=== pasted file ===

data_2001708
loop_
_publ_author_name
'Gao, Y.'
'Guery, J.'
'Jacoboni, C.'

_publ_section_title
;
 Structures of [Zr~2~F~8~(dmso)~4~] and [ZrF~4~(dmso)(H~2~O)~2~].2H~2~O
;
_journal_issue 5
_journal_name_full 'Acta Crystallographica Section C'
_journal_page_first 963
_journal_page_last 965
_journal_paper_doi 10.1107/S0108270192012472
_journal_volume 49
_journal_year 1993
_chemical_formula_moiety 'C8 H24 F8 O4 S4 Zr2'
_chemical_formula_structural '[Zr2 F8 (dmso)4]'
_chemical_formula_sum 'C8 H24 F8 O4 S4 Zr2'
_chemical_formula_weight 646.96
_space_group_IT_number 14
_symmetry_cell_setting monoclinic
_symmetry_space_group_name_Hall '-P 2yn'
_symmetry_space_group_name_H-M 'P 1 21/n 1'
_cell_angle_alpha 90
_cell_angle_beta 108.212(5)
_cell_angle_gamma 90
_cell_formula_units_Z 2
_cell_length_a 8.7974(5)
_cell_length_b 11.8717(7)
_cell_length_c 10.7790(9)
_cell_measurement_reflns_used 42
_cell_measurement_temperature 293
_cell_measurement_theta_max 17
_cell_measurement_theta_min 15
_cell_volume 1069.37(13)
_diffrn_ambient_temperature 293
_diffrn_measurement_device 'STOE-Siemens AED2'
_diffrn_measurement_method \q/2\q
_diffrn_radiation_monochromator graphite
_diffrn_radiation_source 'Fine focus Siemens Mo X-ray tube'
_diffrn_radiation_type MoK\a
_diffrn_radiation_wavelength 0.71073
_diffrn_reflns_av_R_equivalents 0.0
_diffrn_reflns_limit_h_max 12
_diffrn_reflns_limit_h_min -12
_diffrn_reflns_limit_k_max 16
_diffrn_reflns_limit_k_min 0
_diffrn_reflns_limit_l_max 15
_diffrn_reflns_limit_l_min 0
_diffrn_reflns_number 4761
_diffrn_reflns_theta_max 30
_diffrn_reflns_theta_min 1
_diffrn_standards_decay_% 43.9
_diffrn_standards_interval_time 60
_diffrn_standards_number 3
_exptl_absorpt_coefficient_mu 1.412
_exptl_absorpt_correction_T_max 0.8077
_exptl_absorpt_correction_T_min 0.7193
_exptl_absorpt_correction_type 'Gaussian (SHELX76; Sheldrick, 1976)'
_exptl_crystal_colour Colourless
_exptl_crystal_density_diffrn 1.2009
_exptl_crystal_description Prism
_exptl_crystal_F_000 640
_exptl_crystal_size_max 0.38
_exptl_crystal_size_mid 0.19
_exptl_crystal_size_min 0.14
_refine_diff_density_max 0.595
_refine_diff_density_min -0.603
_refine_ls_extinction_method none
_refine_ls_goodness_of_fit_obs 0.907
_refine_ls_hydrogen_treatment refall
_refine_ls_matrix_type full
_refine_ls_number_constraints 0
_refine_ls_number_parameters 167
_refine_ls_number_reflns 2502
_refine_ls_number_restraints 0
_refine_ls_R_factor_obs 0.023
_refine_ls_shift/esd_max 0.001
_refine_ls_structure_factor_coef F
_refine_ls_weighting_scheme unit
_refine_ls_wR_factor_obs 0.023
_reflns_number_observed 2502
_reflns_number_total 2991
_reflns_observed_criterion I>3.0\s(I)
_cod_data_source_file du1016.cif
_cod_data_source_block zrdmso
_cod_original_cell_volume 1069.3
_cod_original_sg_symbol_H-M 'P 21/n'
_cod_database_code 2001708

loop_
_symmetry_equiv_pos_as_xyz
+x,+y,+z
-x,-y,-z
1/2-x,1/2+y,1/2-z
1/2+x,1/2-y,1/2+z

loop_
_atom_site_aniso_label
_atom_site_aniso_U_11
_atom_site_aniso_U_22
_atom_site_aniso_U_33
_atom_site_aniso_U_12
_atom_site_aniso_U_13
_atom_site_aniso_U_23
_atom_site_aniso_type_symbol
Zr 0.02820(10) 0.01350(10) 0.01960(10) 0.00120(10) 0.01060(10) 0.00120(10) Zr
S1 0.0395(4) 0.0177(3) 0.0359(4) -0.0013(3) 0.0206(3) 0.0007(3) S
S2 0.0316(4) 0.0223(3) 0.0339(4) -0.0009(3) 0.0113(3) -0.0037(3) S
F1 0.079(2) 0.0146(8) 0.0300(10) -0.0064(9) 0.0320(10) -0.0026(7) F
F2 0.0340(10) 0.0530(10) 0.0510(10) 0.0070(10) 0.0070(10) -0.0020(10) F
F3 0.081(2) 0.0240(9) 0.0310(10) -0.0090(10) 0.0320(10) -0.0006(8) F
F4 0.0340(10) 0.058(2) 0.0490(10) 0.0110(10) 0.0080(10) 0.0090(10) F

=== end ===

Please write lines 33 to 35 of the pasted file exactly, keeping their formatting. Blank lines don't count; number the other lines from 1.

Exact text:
_cell_measurement_reflns_used 42
_cell_measurement_temperature 293
_cell_measurement_theta_max 17